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Review: Panasonic AG-UX180 4K Professional Camcorder

With its 1" sensor, 20x optical zoom, and extensive array of image controls, Panasonic's AG-UX180 strikes a balance well-suited to the prosumer camera market.

Image Controls

This camera features extensive image controls, ranging from 16-axis independent color correction to adjustments in skin detail, master detail, detail coring, V detail level, RB gain control, chroma level, chroma phase, matrix color correction, master pedestal, gamma, black gamma, knee, knee master point, knee master slope, DRS, DRS effect, auto iris level, auto iris level effect, noise reduction control, and more. Most of these ought to be packed away in an “advanced” menu, considering how much you can affect the image here.

For simpler choices, the AG-UX180 is equipped with eight selectable gamma modes, including two Cine-like gammas, drawing on technologies developed for the VariCam. (You can see the full list of gamma modes with descriptions at

Panasonic provides six files with preset picture quality settings as Scene Files (Standard, Shooting under fluorescent lights, Spark, Still-like, Cine-like contrast, and Cine-like dynamic range). I found it confusing to have two separate groups of settings (Scene Files and Gamma Settings) that affected how the image looked. Since the Scene Files can be saved to an SD card, stored, and shared, I would have preferred to have just Scene 1, 2, 3, etc. As it is, you can change any of the settings as desired and store one set as a custom file in the AG-UX180, and up to eight sets on an SD card.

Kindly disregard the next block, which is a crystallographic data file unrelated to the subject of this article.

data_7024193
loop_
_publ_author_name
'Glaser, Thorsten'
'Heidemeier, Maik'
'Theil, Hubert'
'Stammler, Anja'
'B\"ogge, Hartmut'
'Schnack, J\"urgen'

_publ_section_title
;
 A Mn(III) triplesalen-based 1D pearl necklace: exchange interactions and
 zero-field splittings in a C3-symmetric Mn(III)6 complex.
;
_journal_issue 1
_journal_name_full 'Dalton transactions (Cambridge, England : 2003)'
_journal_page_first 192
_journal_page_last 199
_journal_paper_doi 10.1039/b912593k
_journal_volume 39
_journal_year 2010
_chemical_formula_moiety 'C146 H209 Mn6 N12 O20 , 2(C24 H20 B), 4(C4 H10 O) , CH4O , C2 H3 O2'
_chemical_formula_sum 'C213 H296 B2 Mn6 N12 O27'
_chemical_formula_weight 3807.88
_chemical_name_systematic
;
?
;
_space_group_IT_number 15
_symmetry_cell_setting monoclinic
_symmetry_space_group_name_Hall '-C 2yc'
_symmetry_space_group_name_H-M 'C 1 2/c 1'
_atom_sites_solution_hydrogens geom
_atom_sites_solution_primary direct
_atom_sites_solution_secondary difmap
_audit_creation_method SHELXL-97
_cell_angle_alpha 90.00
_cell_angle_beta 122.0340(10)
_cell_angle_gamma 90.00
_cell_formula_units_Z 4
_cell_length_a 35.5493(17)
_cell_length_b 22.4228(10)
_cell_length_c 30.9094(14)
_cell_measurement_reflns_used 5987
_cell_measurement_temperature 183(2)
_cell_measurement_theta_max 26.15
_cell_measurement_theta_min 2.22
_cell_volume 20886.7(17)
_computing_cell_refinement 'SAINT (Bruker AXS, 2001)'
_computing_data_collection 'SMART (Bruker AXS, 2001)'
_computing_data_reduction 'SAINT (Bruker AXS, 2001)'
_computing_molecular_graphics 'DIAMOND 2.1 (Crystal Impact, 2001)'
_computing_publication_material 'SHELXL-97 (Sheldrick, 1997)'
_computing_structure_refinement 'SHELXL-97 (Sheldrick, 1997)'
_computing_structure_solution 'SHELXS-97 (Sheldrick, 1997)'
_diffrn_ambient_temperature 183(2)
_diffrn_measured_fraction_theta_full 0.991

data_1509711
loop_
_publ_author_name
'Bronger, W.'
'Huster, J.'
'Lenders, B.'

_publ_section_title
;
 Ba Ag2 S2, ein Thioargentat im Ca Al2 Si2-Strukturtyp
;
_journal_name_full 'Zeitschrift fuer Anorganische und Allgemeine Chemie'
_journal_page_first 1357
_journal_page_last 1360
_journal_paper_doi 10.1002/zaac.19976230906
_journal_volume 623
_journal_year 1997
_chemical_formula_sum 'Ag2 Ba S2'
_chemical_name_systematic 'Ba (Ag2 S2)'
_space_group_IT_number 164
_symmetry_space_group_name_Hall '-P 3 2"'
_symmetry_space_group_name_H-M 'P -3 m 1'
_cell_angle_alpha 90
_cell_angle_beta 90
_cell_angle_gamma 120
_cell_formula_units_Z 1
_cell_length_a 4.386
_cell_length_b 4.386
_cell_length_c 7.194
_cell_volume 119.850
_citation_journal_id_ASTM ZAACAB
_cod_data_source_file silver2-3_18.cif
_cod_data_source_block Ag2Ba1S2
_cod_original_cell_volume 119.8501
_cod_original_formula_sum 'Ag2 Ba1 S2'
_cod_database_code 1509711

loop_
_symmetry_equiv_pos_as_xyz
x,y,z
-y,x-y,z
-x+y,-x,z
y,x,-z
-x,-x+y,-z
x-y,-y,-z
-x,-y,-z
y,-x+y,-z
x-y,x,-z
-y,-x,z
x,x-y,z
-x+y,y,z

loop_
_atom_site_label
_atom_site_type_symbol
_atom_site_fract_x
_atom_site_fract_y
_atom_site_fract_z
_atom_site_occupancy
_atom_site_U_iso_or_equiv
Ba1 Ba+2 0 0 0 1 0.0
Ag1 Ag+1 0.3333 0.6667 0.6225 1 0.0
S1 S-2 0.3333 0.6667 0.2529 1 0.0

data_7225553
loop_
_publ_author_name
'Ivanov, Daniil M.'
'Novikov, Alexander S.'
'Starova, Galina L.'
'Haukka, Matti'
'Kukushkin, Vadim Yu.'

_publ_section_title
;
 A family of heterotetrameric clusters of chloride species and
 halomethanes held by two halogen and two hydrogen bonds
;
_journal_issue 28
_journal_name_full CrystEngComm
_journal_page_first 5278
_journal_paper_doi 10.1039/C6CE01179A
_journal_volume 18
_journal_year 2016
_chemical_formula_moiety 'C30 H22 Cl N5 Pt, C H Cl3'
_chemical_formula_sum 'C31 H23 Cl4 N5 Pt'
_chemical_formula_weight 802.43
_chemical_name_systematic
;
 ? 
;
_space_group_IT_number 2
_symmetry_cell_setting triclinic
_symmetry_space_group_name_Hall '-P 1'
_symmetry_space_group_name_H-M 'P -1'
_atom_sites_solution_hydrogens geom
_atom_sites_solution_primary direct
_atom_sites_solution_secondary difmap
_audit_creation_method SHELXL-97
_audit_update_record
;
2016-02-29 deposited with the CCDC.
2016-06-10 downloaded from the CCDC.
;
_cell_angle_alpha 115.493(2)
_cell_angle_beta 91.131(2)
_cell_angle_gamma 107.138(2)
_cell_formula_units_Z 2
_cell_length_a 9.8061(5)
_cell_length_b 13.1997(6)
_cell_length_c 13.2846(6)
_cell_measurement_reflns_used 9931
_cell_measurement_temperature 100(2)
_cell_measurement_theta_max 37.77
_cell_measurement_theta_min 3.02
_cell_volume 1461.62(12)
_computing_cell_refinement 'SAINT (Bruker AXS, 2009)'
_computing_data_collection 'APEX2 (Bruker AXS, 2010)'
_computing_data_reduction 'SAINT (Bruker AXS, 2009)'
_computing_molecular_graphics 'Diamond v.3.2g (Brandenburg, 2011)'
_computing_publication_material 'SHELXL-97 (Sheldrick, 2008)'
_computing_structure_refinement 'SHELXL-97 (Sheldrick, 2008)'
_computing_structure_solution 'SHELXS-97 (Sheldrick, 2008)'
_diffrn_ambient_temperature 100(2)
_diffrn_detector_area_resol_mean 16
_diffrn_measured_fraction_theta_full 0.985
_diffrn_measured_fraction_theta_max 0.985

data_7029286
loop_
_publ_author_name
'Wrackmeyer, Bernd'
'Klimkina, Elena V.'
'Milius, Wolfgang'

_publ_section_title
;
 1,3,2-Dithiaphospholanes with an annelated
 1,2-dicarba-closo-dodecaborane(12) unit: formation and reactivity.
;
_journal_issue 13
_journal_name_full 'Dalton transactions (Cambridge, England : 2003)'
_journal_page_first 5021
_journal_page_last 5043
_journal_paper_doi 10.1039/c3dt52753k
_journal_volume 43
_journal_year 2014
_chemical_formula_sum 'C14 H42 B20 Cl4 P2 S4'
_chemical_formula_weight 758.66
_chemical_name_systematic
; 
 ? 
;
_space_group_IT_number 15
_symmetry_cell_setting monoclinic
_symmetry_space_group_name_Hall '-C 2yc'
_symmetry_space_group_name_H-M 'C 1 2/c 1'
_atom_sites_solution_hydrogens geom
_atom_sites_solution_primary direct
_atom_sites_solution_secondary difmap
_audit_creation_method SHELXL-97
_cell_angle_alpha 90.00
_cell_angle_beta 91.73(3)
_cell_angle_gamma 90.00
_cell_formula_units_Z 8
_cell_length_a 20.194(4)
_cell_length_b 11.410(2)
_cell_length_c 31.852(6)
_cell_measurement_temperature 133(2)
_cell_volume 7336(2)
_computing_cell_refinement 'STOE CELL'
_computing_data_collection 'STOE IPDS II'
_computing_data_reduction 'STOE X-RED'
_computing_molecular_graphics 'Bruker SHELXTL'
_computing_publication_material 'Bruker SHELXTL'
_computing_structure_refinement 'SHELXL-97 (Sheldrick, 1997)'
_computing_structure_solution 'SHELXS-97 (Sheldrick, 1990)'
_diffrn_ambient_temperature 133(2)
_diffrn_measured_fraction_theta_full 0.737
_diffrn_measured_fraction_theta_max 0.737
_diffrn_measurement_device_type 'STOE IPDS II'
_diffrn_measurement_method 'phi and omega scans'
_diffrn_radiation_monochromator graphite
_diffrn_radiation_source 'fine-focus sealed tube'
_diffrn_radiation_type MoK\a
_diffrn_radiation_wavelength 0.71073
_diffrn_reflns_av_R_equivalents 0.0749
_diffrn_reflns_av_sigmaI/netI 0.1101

Being able to set up a look on one camera and quickly load it onto other cameras is essential in multicamera productions, especially on a camera with as many image controls as the UX180. It’s good to see that feature included here.


According to the documentation included with the UX180, the correction area of the camera’s Optical Image Stabilizer (OIS) is approximately 9x the correction area of the older Panasonic AG-AC160. In 4K mode, I found myself constantly fighting the OIS in the UX180 because it has so much compensation area. I’d try to follow someone walking and the camera would “isolate” my movement. I’d overcorrect and go back, the camera would correct for my overcorrection, and I’d overcorrect again, leaving me ping-ponging around the subject I was trying to follow.

In the menu, I did not find any way to adjust the speed or scale of the OIS in the UX180, unlike the autofocus, which offers multiple controls for speed, sensitivity, and the width of the focus area. In the absence of OIS user controls, I found it easier to press the OIS button and toggle it off. In HD mode, the camera offers additional electronic image stabilization, which enables five-axis stabilization.

In the video test clips that accompany the online version of this article (, I compare the UX180 to a JVC GY-LS300 with a non-stabilized ENG lens when trying to follow my son at full zoom on each lens. You can see in the videos that the manual lens offers much less “floatiness” even though it is not stabilized. I hope that firmware updates can address this and offer both more user control of the OIS and a faster response so there’s less “overshoot” when trying to follow a subject at full telephoto.

Video Tests

I did several video tests with the UX180. The first set of tests was designed to see whether the camera could track a moving subject as well as an older, very small sensor HDV camcorder, and better than the JVC LS300 with the longest Micro 4/3 zoom lens currently available, the 14–140mm 10x lens. In testing, the UX180 traced focus very reliably—more so than the LS300 did with the 10x lens. The HDV camera tracked focus reliably, but the depth of field was much greater because of the smaller sensor.